To answer the second question, there is a certain syntax that help files follow and here it is:

  • Square brackets around a parameter name and its type means it is an optional parameter and the command will work just fine without it.
  • Square brackets around the parameters name means that the parameters is positional parameter.
  • The thing to the right of a parameter in the angled brackets tell you the data type the parameter is expecting.

While you should learn to read the help file syntax, if you are ever unsure about a particular parameter just append –Full to the end of your get help command and scroll down to the parameters section, where it will tell you a bit more about each parameter.

Get-Help -Name Update-Help -Full

The last thing you need to know about the help system is how you can use it to discover commands, which is actually very easy. You see, the PowerShell accepts wildcards almost anywhere, so using them along with the Get-Help command allows you to easily discover commands. For example, I am looking for commands that deal with Windows Services:

Get-Help -Name *service*

Sure, all of this information might not be handy of the bat, but trust me, take the time and learn how to use the help system. It comes in handy all the time, even to advanced scripters who have been doing this for years.

Security

The biggest worry for the PowerShell team is that PowerShell becomes the latest and greatest attack point for script kiddies. They have put a few security measures in place to make sure that this doesn’t happen, so let’s take a look at them.

The most basic form of protection comes from the fact that the PS1 file extension (the extension used to denote a PowerShell script) isn’t registered with a PowerShell host, its actually registered with Notepad. That means if you double click on a file it will open with notepad instead of running.

Secondly, you can’t run scripts from the shell by just typing the script name, you have to specify the full path to the script. So if you wanted to run a script on your C drive you would have to type:

C:\Startme.ps1
C: .\Startme.ps1

Finally, PowerShell has something called Execution Policies, which stop you from just running any old script. In fact, by default, you can’t run any scripts and need to change your execution policy if you want to be allowed to run them. There are 4 notable Execution Policies:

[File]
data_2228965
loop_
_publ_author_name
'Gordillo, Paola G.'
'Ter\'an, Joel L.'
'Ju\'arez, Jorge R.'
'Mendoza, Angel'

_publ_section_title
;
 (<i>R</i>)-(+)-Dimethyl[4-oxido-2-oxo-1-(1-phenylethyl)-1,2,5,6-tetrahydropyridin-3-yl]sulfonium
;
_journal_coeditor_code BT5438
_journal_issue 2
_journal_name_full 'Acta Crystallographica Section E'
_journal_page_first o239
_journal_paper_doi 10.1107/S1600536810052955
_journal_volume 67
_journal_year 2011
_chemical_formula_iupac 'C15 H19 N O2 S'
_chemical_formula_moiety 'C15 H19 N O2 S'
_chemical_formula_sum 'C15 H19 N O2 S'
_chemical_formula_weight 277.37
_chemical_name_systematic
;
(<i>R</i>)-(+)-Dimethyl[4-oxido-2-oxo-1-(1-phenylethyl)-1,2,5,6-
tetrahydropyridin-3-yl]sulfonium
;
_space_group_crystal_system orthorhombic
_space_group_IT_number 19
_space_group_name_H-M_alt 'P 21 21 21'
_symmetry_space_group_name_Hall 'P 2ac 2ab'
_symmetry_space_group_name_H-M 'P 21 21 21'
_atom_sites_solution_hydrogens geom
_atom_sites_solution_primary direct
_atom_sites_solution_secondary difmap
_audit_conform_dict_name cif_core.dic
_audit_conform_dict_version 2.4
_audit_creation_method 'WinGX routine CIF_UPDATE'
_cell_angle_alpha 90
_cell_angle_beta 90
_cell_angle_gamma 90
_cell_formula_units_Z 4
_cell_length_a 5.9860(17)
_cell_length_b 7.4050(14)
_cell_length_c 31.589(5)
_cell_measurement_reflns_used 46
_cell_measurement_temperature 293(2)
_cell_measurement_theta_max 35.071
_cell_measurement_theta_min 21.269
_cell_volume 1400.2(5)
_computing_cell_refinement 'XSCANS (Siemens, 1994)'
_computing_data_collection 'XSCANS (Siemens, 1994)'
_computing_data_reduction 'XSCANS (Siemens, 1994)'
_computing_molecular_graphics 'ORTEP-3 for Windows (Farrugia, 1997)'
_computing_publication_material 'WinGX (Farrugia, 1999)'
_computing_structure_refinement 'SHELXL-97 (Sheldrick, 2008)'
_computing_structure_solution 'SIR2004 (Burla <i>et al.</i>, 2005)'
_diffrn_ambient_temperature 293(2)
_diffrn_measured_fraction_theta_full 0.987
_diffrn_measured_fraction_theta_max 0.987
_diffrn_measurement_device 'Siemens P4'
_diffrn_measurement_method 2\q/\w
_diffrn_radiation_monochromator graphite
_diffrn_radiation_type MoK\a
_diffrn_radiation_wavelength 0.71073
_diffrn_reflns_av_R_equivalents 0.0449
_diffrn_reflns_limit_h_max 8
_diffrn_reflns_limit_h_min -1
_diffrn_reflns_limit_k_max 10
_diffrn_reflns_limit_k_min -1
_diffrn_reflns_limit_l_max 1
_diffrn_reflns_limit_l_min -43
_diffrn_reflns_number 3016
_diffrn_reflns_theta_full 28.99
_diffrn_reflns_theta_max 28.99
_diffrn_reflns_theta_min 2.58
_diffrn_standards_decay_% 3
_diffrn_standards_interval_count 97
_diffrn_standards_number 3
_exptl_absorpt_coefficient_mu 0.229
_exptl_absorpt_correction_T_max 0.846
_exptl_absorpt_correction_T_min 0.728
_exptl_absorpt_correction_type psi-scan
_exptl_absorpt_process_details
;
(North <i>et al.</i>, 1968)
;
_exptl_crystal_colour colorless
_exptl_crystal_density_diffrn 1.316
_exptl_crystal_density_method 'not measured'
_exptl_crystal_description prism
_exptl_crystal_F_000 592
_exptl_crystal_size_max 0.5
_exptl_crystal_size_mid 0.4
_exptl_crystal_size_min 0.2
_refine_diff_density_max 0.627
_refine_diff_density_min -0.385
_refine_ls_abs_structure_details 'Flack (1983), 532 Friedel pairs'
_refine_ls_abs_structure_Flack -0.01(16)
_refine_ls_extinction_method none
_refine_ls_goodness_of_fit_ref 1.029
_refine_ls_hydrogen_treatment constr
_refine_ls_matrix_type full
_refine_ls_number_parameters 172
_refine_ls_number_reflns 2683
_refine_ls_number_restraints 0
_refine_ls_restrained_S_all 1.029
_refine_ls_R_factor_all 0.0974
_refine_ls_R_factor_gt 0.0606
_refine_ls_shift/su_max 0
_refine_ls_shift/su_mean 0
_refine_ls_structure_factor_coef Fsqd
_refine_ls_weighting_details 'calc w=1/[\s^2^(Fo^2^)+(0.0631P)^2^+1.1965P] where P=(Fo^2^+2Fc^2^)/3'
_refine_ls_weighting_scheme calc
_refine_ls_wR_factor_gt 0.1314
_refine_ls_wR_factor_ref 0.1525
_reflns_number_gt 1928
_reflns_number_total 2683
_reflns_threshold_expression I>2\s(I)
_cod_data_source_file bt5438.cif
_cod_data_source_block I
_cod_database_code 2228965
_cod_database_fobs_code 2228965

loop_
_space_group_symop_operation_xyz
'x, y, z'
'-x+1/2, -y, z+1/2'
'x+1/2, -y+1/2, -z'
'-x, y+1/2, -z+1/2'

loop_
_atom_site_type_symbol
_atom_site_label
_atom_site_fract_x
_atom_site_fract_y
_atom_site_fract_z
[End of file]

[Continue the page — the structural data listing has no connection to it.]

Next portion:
• Restricted: This is the default configuration in PowerShell. This setting means that no script can run, regardless of its signature. The only thing that can be run in PowerShell with this setting is an individual command.
  • AllSigned: This setting does allow scripts to run in PowerShell. The script must have an associated digital signature from a trusted publisher. There will be a prompt before you run the scripts from trusted publishers.
  • RemoteSigned: This setting allows scripts to be run, but requires that the script and configuration files that are downloaded from the Internet have an associated digital signature from a trusted publisher. Scripts run from the local computer don’t need to be signed. There are no prompts before running the script.
  • Unrestricted: This allows unsigned scripts to run, including all scripts and configuration files downloaded from the Internet. This will include files from Outlook and Messenger. The risk here is running scripts without any signature or security. We recommenced that you never us this setting.

To see what your current Execution Policy is set to, open a PowerShell Console and type:

Get-ExecutionPolicy

In most other circumstances, the RemoteSigned Policy is the best, so go ahead and change your policy using the following.

Note: This will need to be done from an elevated PowerShell Console.

Set-ExecutionPolicy RemoteSigned

Will be continued…